The first thing that attracted my attention was Rubus laciniatus, at home. I say at home, because I have known it for some time, but have never before seen it planted in the proper place. Along the upper part of the vegetable garden Mr. F. has built a stone wall about eight feet high, and I think about 200 feet long. Posts are placed close to the wall, and wires are stretched along them; and about half the length of this wall is completely covered with this cut-leaved blackberry, and full of fruit from bottom nearly to top; and luscious fruit too, when perfectly ripe. Mr. F, intends covering the whole of the wall with it. This plant ought to be more extensively cultivated than it is at present. Landscape gardeners will find it a very useful and appropriate plant for various purposes.

The asparagus bug, beetle, fly, slug, caterpillar, or whatever name you please to call the varmint, has just made his appearance here, just commenced nibbling the points of the shoots; and I may as well say here, that the first time I became acquainted with this imp of darkness was in my own garden, three years ago this summer; and I have manfully fought him ever since, till about three weeks ago, when I cried enough, and "threw up the sponge!" Their Jacksonian style of fighting and bringing up their reserves was too much for me; so I dug all the roots up, and flung them in despair on the rubbish heap.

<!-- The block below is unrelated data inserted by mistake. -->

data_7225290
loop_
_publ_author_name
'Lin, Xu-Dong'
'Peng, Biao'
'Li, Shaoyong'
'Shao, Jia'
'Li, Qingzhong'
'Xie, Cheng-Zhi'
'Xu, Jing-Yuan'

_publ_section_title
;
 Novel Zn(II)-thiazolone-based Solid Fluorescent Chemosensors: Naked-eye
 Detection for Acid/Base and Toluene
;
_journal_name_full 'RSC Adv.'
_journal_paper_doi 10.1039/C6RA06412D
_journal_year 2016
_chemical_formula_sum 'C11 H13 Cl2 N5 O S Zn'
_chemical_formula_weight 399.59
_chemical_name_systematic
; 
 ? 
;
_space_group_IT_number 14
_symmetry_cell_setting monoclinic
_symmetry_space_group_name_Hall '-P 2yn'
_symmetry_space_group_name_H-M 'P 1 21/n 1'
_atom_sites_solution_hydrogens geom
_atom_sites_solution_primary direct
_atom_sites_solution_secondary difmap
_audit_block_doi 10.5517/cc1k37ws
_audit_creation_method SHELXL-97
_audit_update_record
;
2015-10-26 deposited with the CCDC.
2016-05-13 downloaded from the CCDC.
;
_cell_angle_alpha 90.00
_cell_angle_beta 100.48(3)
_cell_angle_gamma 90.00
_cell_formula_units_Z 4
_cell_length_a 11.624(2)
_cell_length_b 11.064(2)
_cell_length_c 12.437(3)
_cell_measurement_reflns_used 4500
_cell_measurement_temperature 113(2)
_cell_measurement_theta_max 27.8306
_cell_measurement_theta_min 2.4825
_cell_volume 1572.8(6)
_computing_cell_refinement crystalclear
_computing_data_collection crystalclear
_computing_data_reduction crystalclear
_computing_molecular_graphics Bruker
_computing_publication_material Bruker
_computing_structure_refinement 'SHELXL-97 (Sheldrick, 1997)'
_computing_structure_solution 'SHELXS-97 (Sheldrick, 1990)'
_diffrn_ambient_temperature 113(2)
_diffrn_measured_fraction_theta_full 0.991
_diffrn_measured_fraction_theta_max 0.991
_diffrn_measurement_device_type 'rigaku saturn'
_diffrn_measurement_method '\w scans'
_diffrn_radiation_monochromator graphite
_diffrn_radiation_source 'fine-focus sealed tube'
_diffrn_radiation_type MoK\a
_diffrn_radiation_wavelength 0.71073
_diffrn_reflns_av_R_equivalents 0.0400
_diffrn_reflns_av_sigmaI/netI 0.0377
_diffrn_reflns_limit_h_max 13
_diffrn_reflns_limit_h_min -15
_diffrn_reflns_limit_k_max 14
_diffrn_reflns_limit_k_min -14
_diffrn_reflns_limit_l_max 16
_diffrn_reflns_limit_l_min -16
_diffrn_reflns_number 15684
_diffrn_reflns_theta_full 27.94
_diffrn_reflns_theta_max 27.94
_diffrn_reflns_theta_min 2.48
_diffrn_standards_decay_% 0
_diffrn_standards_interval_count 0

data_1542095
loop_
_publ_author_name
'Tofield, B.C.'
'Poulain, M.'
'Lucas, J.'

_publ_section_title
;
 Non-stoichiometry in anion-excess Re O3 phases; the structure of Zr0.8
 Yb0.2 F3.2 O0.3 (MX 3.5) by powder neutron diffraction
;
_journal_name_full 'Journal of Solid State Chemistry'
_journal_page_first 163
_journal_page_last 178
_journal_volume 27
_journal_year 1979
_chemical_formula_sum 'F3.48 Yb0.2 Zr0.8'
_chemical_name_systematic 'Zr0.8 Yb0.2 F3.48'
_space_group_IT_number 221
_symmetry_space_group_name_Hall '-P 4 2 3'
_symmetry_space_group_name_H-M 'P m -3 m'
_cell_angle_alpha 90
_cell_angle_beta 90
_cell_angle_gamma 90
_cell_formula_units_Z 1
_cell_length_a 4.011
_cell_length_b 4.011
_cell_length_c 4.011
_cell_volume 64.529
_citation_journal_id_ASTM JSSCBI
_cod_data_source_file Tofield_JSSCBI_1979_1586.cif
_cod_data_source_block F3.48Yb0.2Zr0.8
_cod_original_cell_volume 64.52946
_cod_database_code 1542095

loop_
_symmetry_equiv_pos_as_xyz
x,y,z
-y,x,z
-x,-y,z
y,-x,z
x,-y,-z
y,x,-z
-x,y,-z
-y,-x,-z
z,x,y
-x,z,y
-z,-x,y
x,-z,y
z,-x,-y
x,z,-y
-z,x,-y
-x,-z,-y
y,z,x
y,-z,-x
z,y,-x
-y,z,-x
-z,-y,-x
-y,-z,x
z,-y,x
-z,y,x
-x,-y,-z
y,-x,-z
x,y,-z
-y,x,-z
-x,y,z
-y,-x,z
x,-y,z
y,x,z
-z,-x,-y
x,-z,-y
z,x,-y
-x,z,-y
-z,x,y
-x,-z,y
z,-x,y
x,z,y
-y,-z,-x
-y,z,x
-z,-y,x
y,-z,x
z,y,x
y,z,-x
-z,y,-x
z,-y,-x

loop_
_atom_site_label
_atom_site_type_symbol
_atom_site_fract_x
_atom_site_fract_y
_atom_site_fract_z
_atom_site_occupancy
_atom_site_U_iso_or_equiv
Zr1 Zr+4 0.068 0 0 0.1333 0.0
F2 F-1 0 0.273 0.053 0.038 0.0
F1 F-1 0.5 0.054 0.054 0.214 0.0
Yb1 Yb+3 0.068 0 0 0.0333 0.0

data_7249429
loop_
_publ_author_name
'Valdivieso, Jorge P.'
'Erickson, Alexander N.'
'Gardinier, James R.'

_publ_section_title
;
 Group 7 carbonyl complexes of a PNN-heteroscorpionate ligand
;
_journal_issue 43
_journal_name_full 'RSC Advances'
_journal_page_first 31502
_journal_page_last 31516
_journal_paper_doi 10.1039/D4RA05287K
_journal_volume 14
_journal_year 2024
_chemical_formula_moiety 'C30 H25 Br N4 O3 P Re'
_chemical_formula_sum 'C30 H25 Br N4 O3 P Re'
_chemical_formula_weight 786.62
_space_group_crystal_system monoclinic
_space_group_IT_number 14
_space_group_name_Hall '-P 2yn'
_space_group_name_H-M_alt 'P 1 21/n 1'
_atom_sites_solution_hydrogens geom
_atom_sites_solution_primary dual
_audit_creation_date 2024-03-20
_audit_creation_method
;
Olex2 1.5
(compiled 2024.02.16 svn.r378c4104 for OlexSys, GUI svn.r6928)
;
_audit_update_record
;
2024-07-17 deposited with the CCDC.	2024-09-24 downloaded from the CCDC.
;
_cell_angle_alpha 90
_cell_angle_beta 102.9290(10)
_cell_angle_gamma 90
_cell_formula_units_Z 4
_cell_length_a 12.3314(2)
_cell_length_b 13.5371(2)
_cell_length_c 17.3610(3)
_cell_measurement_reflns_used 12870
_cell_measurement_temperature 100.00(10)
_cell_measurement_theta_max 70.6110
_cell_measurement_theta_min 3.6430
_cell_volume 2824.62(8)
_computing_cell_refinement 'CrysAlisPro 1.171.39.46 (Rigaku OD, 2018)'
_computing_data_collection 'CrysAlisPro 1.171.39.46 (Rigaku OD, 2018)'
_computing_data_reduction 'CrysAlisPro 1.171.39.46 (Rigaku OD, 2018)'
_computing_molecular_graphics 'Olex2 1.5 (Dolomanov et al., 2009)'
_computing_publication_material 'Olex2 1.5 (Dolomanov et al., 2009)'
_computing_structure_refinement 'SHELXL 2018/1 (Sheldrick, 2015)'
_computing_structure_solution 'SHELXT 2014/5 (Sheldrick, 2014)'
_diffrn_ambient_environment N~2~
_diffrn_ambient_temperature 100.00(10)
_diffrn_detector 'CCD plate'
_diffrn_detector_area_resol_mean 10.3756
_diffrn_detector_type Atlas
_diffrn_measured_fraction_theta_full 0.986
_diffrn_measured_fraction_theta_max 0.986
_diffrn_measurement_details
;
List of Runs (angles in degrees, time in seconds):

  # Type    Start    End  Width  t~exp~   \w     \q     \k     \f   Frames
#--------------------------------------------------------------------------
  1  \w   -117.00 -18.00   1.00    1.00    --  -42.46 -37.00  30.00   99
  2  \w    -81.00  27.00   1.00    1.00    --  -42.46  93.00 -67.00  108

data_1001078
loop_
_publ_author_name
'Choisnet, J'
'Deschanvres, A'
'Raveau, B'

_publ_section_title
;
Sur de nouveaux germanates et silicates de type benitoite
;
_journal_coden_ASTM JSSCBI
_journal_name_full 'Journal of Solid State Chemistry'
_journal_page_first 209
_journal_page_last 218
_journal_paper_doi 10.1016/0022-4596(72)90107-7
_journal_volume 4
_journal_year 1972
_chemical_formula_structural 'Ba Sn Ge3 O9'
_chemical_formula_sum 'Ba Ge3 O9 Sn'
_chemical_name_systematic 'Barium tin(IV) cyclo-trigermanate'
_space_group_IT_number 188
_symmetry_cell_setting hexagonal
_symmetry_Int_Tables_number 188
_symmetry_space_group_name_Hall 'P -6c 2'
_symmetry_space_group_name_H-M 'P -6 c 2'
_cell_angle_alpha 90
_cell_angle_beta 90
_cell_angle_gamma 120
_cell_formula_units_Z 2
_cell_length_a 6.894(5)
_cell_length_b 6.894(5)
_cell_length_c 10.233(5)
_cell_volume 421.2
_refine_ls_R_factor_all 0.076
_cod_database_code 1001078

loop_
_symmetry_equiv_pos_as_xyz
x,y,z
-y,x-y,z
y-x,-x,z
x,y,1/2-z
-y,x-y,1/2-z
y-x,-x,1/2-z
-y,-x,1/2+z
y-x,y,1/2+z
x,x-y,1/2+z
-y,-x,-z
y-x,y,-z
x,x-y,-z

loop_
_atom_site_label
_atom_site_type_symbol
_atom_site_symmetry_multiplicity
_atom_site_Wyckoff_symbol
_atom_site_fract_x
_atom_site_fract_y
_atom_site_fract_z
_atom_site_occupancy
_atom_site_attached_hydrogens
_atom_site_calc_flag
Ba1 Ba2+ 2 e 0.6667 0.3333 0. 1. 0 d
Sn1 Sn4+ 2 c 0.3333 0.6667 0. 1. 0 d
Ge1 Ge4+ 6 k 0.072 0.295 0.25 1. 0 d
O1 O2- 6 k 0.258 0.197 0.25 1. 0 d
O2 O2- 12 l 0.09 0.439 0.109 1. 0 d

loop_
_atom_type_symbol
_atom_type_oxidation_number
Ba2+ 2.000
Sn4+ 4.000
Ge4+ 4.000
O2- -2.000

Mr. Franklin asked me "if I knew how deep Asparagus roots went down." I answered, "They go down two feet, I know; I don't know how much further." "Well," said he, "I had occasion to dig down there six feet deep, and at that depth I found the Asparagus root, thick and strong".

Pardon, Mr. Editor, a slight digression, while I mention an incident which this circumstance has brought to mind. A few weeks ago I went over to Fox Meadow to see friend Ellis. I was accompanied by a grave and portly friend, who responds to the name of Captain. You know, Mr. Editor, if your readers do not, that the fine vegetable garden at Fox Meadow was, but a few years ago, a veritable swamp. Well, we were walking around, lavishing our panegyrics on the various crops, till wo came to a fine square of Lima beans; and I scarcely knew which looked the darkest, the foliage of the Limas, or the soil in which they grew. The Captain turned to Mr. E., and says he, "Do you ever manure this soil!" "No, sir," was the answer. "Only a little lime occasionally." "How deep does this soil go down?" was the next question. "Right through!" says Ellis. The Captain turned around and looked the picture of bewilderment at him! That look (I suppose to Mr. E.) was pregnant with doubts and interrogations, for he proceeded to modify or qualify his seemingly abrupt answer as follows:

"When 1 first came here it took roe about a week to reconnoitre and cogitate about what to do. At last I made up my mind to locate the vegetable garden here. About the time, a few feet from where we stand, the former came along, and says he, 'Going to make a garden here?' 'Yes,' say I. 'You are, eh?' says he. Well, off he goes and fetches a pole ten feet long, and with one hand shoves it down pretty near out of sight. What little was left above the surface, he slapped his foot on, and put it right out of sight; and then, with the palms of his hands on his hips, he looked me straight in the eye and said, 'You'll make a garden here, will you?' " Well, Mr. Editor, this is the spot where the Lima beans now grow so rank, and the soil goes Right through.